Cadillac took a definite “more is more” approach for its return to prototype racing. By handing over its engineering masterpiece, the V8 DPi-V.R, to the distinguished Wayne Taylor Racing, LeMans veteran Massimiliano “Max” Angelelli, and NASCAR legend Jeff Gordon, it assured itself the one-two victory at the Rolex 24 in Daytona.
However, despite an ideal finish, it wasn’t a perfect day for the team. (Read More…)
Formula One super-magnate and extremely old person Bernie Ecclestone was just ousted from his position as chief executive by Liberty Media — F1’s new owners.
Having bought the company and the voting rights, the American media group’s board of directors designated Chase Carey as Formula One’s new CEO. Unlike Ecclestone, who has been active in motorsport since the 1940s, Carey has a ridiculous mustache and no racing experience whatsoever. (Read More…)
If you live in the United States, odds are that you prefer NASCAR over Formula One. However, if you occupy space anywhere else in the world, the opposite is likely true.
Liberty Media, the American company that purchased Formula One for $8 billion earlier this year, is planning to flip the script and revamp the motorsport to better appeal to everyone — especially Yankees.
The strategy revolves around stretching the traditional weekend of practice, qualifying, and actual race into a full week’s worth of events and coverage, aping the stock car strategy of turning a single competition into an automotive Burning Man. (Read More…)
FCA and Ferrari boss Sergio Marchionne said that he would love to see Alfa Romeo returning to the Formula 1 Championship with its own team, provided that they are never, ever as good as Scuderia Ferrari. Instead of being a genuine F1 contender, he imagines Alfa as the junior varsity team designed to condition future talent for its big-league brother.
“Alfa Romeo in F1 could become a fine breeding ground for young Italian drivers,” Marchionne said after announcing GP2’s Antonio Giovinazzi as Ferrari’s new third driver at the company’s annual Christmas media event. “For that very reason we are thinking about bringing it back, as our competitor, to racing, to Formula One. It’s important for Alfa to return.” (Read More…)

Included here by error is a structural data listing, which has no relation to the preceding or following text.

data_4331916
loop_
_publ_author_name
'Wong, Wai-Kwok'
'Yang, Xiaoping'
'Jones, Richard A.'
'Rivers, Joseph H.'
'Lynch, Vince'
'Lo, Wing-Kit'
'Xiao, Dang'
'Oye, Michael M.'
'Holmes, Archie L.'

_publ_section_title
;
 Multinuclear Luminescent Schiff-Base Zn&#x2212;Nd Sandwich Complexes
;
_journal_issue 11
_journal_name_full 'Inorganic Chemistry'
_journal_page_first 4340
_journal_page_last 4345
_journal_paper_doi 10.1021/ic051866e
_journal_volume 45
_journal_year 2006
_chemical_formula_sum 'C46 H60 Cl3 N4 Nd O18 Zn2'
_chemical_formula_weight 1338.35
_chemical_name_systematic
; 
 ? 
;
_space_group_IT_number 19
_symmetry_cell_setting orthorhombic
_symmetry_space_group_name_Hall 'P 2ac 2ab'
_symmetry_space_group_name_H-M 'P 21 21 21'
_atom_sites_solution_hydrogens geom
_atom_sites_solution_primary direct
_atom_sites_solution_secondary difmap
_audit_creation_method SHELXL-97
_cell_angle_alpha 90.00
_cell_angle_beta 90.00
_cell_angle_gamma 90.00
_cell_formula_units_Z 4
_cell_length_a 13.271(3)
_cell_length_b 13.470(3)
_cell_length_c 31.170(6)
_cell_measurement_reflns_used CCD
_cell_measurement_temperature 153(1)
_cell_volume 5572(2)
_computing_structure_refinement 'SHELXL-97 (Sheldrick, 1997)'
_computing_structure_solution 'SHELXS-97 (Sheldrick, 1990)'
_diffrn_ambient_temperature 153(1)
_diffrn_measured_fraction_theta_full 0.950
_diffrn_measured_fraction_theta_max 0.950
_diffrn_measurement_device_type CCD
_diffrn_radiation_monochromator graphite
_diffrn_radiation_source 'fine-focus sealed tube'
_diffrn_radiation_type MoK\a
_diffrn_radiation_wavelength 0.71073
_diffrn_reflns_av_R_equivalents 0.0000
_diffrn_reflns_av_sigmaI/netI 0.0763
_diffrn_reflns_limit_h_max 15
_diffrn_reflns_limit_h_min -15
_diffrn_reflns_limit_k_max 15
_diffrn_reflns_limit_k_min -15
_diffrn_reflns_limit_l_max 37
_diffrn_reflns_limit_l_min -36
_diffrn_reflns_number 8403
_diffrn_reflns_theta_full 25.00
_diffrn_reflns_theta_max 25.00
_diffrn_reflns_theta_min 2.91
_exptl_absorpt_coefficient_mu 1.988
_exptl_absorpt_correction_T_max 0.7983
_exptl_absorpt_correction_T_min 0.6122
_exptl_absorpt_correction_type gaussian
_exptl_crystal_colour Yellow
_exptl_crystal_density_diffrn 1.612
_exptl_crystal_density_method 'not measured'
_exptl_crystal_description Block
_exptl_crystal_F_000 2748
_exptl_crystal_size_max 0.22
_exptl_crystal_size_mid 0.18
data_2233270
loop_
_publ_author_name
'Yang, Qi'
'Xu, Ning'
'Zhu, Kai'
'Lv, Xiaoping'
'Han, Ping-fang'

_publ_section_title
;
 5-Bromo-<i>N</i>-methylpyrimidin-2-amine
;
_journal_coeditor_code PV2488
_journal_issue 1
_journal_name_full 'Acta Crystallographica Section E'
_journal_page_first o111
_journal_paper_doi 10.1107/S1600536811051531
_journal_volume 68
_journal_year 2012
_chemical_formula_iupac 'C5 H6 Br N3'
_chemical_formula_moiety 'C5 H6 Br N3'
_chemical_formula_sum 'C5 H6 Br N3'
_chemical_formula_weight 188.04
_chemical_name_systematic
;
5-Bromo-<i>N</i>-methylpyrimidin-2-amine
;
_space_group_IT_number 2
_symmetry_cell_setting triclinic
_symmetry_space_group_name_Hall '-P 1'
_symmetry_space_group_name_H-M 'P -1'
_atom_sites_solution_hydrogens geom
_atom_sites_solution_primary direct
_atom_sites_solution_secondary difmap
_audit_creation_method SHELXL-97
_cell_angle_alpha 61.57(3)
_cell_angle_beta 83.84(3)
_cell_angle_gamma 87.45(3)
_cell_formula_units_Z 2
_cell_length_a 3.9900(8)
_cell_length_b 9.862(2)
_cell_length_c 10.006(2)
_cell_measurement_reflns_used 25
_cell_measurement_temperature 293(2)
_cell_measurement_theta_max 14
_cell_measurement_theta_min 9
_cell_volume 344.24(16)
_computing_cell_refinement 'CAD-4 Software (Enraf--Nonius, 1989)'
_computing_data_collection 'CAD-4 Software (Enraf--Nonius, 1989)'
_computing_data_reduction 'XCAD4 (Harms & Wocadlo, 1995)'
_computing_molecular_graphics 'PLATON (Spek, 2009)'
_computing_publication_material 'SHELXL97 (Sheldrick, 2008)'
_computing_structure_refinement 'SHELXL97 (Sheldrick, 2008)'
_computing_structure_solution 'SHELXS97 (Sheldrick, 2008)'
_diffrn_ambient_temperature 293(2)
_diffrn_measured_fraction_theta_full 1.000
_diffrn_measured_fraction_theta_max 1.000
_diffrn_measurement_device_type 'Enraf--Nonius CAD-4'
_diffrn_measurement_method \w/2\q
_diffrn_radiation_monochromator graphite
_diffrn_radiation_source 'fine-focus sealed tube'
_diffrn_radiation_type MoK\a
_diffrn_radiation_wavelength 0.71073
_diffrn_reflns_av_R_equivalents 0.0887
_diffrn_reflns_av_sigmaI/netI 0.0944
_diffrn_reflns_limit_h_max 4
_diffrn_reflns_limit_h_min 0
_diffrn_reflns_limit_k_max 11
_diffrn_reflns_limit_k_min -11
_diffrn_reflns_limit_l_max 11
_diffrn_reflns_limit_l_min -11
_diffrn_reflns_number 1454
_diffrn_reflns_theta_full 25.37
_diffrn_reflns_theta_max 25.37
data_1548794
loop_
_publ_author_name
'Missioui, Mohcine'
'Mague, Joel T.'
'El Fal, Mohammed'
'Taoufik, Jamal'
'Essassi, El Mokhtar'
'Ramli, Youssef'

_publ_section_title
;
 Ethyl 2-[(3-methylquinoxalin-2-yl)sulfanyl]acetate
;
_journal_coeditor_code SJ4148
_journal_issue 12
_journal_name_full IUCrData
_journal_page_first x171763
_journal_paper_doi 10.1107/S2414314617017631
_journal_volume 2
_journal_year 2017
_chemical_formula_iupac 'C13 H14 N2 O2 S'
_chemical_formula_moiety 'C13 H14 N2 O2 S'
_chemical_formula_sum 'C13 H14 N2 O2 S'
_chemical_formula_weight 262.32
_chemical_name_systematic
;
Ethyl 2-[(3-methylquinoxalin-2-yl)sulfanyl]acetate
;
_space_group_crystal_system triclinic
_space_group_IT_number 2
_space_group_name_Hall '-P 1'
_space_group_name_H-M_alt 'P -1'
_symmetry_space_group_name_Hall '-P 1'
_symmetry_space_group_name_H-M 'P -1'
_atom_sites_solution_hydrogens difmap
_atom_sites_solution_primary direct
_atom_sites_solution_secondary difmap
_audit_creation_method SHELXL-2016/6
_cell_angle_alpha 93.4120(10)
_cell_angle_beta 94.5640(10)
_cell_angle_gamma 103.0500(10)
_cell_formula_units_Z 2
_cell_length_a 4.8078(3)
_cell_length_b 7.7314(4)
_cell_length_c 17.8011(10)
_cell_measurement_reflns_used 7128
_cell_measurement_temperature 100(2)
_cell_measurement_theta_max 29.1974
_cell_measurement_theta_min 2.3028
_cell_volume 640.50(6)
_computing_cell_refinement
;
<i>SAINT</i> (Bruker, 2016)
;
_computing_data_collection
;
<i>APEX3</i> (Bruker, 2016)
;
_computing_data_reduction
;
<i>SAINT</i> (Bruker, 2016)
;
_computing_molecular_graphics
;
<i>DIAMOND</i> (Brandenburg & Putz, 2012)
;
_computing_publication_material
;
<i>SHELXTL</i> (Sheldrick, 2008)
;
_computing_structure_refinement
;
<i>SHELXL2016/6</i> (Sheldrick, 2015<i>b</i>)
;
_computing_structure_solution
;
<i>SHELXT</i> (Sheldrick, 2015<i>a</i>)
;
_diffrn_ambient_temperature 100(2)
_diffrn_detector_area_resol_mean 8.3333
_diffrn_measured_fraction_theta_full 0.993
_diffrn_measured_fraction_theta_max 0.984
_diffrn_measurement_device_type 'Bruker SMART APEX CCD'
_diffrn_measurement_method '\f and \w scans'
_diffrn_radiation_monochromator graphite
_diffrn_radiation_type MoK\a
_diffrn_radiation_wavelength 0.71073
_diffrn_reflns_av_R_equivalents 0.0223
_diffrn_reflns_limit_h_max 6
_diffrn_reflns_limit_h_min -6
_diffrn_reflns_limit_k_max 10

Automotive athletes tend to age a little better other sports figures. While Formula 1 drivers tend to be a little younger, the average NASCAR driver is in their late thirties. That means racing retirement can be delayed well-past the comparative norm for an Olympic boxer or linebacker in the NFL.
However, every sport seems to share the common theme of athletes’ complete inability to remain retired after making a public announcement that they were packing it in. (Read More…)
While the general populace will likely remain confused, automotive enthusiasts will now be able to differentiate between Audi’s all-wheel-drive system and its performance sports car subsidiary.
The company has officially taken its Quattro GmbH division and renamed it Audi Sport GmbH. Quattro (which means four) will now only refer to the all-wheel drive system and Sport (which means sport) will denote the high-performance RS cars, Audi-exclusive customization, and customer motorsport. (Read More…)
Toyota is pondering using its Gazoo Racing unit as a performance brand for future road cars, not unlike BMW’s M Division and Mercedes-AMG.